Jeong H. Kim built his company on an obscure technology called ATM. No, this ATM is not an automated teller machine. But it will let him make more trips to the bank than most people could ever imagine.
That's because the 36-year old former Navy submarine officer and Johns Hopkins-trained engineer took his 4-year-old company public Feb. 5 in the midst of an historic initial public offering boom. When he did, Yurie Systems Inc. of Lanham turned out to be one of the top initial public offerings of the young year. As of Friday, the company was valued at $378 million, making Kim's 60 percent stake worth about $230 million.
The Yurie deal was the 19th initial public offering of a Maryland company in two years, and was followed two days later by the more-publicized coming-out of Savage-based Ciena Corp., which raised $115 million by selling 5.4 percent of its stock. A week later, the Ciena stock zoomed 71 percent to an astounding $3.6 billion in market value.
Together the deals highlight the development of Maryland's information technology industries, long seen as lagging while most public attention and the highest-profile state money went into biotechnology.
'Unusual' for Maryland
"I thought it was unusual to have two such strong IPOs coming out of the state of Maryland," said Kathleen Smith, an analyst at Renaissance Capital Corp. in Greenwich, Conn., a boutique firm that follows the IPO market. "Generally, it's Silicon Valley."
Indeed, Ciena's offering is the top performer of the 74 U.S. initial public offerings this year, said Richard Peterson, an analyst at Securities Data Co. in Newark, N.J. Yurie's offering ranked seventh. The stocks are ranked by how much their stocks have risen since their offering. The two companies also employed 375 people as of last fall.
Both companies make telecommunications equipment and both rely critically on a single customer -- AT&T Corp. for Yurie and Sprint Corp. for Ciena.
Both also are barred from making most public statements for several weeks after their offerings, so they did not grant interviews for this story. But of the two, Yurie is the relative underdog.
Yurie was founded in 1992, a year before Kim left his job as a senior project engineer at Allied Signal Inc. Like all start-ups, it exists to fill a niche -- in this case, the art of moving high-speed data through a traditional, low-tech network of copper telephone wires.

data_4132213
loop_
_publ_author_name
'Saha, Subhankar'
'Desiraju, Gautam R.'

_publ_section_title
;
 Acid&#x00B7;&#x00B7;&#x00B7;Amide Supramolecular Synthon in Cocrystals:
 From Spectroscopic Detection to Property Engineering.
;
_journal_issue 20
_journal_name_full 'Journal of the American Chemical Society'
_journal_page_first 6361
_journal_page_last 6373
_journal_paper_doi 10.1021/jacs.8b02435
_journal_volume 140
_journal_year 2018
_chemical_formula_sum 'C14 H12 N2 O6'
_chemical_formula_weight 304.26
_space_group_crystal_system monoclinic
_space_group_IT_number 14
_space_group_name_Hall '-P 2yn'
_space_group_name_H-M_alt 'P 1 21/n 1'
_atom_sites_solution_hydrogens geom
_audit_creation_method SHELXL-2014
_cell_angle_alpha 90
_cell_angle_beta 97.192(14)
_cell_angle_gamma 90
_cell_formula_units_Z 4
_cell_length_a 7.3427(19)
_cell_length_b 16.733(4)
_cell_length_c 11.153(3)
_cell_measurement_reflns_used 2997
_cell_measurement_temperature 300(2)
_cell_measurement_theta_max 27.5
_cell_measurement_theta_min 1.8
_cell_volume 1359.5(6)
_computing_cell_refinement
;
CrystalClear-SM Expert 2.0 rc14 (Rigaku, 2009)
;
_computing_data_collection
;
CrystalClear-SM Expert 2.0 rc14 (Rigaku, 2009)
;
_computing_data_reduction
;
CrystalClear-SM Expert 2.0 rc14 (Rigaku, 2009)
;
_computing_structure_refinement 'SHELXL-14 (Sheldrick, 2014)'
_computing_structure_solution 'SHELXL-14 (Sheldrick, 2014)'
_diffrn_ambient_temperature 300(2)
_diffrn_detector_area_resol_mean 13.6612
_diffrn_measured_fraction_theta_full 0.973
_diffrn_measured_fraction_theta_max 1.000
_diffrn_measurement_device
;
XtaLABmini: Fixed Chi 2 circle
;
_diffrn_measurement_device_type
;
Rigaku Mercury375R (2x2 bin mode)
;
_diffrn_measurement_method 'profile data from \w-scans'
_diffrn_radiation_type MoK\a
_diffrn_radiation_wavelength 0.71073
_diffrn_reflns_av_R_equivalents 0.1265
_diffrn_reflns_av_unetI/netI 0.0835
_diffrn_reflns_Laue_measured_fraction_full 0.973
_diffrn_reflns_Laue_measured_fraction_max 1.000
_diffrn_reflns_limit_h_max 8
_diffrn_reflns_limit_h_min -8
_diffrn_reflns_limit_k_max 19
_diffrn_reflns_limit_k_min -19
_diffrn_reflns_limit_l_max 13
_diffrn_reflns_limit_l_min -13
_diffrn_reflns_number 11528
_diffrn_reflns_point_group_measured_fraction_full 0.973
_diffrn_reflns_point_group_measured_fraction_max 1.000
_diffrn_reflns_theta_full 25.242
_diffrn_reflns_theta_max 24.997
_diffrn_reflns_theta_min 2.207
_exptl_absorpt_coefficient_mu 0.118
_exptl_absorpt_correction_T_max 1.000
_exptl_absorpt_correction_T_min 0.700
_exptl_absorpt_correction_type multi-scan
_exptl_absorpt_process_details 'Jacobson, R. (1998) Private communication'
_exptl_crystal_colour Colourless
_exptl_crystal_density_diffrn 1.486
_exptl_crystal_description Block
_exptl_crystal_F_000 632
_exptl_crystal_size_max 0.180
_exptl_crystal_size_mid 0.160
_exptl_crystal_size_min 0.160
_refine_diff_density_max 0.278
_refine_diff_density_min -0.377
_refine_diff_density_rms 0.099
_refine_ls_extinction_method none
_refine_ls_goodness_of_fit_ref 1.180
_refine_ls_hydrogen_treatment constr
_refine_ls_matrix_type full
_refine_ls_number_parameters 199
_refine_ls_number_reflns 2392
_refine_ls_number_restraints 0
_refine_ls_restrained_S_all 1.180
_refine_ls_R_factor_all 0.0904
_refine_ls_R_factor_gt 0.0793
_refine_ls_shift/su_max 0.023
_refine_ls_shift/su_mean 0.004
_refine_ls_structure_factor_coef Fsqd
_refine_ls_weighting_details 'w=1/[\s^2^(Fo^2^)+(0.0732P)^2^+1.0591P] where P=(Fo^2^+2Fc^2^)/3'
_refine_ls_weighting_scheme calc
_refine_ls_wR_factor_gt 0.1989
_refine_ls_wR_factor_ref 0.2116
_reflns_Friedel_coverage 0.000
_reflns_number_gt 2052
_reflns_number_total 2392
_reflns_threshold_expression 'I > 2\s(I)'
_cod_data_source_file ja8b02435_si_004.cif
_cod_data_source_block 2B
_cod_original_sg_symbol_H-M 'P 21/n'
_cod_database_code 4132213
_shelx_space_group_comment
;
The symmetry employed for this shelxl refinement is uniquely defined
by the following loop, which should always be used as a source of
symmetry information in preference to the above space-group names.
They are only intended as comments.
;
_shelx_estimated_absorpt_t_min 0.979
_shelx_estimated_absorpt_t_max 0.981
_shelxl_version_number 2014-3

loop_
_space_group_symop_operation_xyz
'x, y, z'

The new-fangled way of moving data is called Asynchronous Transfer Mode, or ATM, which works by consolidating streams of information into data "cells."
ATM works great on modern fiber-optic phone lines, but when ATM is used with traditional copper lines, the low quality of the circuit creates electronic noise that wipes out part of the voice or data signals -- especially when circuits are as crowded as they are becoming with the explosion of the Internet and other new communication technologies.
For regular phone calls, that interference isn't necessarily a big deal -- a voice can be audible even if some of the electronic information expressing it is lost. But it's a very big deal when a phone call is moving data, which can become incomprehensible mush if the line is crackling with static.
That's the problem Yurie was created to solve, with products that let ATM calls be routed over low-quality, non-fiber-optic phone lines.
For a system like Yurie's, one would expect the biggest customers to be traditional phone carriers like AT&T, which have "legacy networks" blending old technology and new but whose customers want to be on the cutting edge. And one would be right: More than 90 percent of Yurie's sales in the first nine months of 1996 were to AT&T, which resold Yurie's equipment to government agencies, especially the Pentagon.
"We've funded the development of their technology," said Joyce Van Duzer, a spokeswoman for AT&T Government Markets, which has exclusive rights to sell Yurie products to federal customers.
AT&T has an obligation to buy $10 million of Yurie products annually this year and next, but ordered $9.4 million in 1996, when it was only obliged to buy $6.5 million worth.
AT&T didn't adopt Kim's company out of the goodness of its heart, or because it got a big block of Yurie's stock (it didn't). Instead, the long-distance giant had two big reasons.
First, it's a whole lot cheaper to buy machines like Yurie's and adapt a copper-based phone network to ATM, which can be hundreds of times faster than even the high-speed phone lines many corporations use to connect their offices to the Internet, than it is to build a new fiber-based network. So much cheaper, in fact, that AT&T paid prices equal to $1 for every 35 to 40 cents Yurie spent making the machines last year.
Second, Yurie had patents strong enough to keep AT&T from developing the same system itself, Van Duzer said.
"Obviously, we wouldn't have done it if they did not have something we feel strongly about, something that has a real future," Van Duzer said.